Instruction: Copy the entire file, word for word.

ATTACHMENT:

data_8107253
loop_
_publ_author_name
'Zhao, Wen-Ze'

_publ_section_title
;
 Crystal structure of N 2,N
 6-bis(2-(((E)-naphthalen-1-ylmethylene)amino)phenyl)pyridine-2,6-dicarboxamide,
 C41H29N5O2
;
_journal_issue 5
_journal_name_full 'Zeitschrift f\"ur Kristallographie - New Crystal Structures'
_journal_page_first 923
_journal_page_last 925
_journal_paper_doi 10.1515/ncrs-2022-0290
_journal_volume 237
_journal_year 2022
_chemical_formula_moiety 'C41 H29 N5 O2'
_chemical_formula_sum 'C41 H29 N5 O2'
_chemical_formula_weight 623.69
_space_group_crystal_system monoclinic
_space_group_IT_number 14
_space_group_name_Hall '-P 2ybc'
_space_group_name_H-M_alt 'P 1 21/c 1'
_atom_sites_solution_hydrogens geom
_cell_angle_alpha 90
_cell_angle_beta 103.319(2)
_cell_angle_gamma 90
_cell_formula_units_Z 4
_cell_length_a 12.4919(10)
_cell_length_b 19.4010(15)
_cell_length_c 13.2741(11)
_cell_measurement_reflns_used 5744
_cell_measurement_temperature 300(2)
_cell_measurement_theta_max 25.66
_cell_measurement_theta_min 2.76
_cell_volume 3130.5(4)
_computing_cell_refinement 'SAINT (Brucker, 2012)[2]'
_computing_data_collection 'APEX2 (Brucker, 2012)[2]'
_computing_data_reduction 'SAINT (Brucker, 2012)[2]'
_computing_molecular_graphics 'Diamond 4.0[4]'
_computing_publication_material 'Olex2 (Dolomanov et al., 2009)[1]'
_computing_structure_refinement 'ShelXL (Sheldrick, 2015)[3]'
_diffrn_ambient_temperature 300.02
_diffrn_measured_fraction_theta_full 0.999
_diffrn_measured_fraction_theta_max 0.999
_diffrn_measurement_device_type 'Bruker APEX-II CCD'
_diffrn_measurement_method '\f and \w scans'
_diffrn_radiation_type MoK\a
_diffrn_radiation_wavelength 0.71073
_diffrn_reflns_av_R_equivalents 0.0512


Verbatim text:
data_8107253
loop_
_publ_author_name
'Zhao, Wen-Ze'

_publ_section_title
;
 Crystal structure of N 2,N
 6-bis(2-(((E)-naphthalen-1-ylmethylene)amino)phenyl)pyridine-2,6-dicarboxamide,
 C41H29N5O2
;
_journal_issue 5
_journal_name_full 'Zeitschrift f\"ur Kristallographie - New Crystal Structures'
_journal_page_first 923
_journal_page_last 925
_journal_paper_doi 10.1515/ncrs-2022-0290
_journal_volume 237
_journal_year 2022
_chemical_formula_moiety 'C41 H29 N5 O2'
_chemical_formula_sum 'C41 H29 N5 O2'
_chemical_formula_weight 623.69
_space_group_crystal_system monoclinic
_space_group_IT_number 14
_space_group_name_Hall '-P 2ybc'
_space_group_name_H-M_alt 'P 1 21/c 1'
_atom_sites_solution_hydrogens geom
_cell_angle_alpha 90
_cell_angle_beta 103.319(2)
_cell_angle_gamma 90
_cell_formula_units_Z 4
_cell_length_a 12.4919(10)
_cell_length_b 19.4010(15)
_cell_length_c 13.2741(11)
_cell_measurement_reflns_used 5744
_cell_measurement_temperature 300(2)
_cell_measurement_theta_max 25.66
_cell_measurement_theta_min 2.76
_cell_volume 3130.5(4)
_computing_cell_refinement 'SAINT (Brucker, 2012)[2]'
_computing_data_collection 'APEX2 (Brucker, 2012)[2]'
_computing_data_reduction 'SAINT (Brucker, 2012)[2]'
_computing_molecular_graphics 'Diamond 4.0[4]'
_computing_publication_material 'Olex2 (Dolomanov et al., 2009)[1]'
_computing_structure_refinement 'ShelXL (Sheldrick, 2015)[3]'
_diffrn_ambient_temperature 300.02
_diffrn_measured_fraction_theta_full 0.999
_diffrn_measured_fraction_theta_max 0.999
_diffrn_measurement_device_type 'Bruker APEX-II CCD'
_diffrn_measurement_method '\f and \w scans'
_diffrn_radiation_type MoK\a
_diffrn_radiation_wavelength 0.71073
_diffrn_reflns_av_R_equivalents 0.0512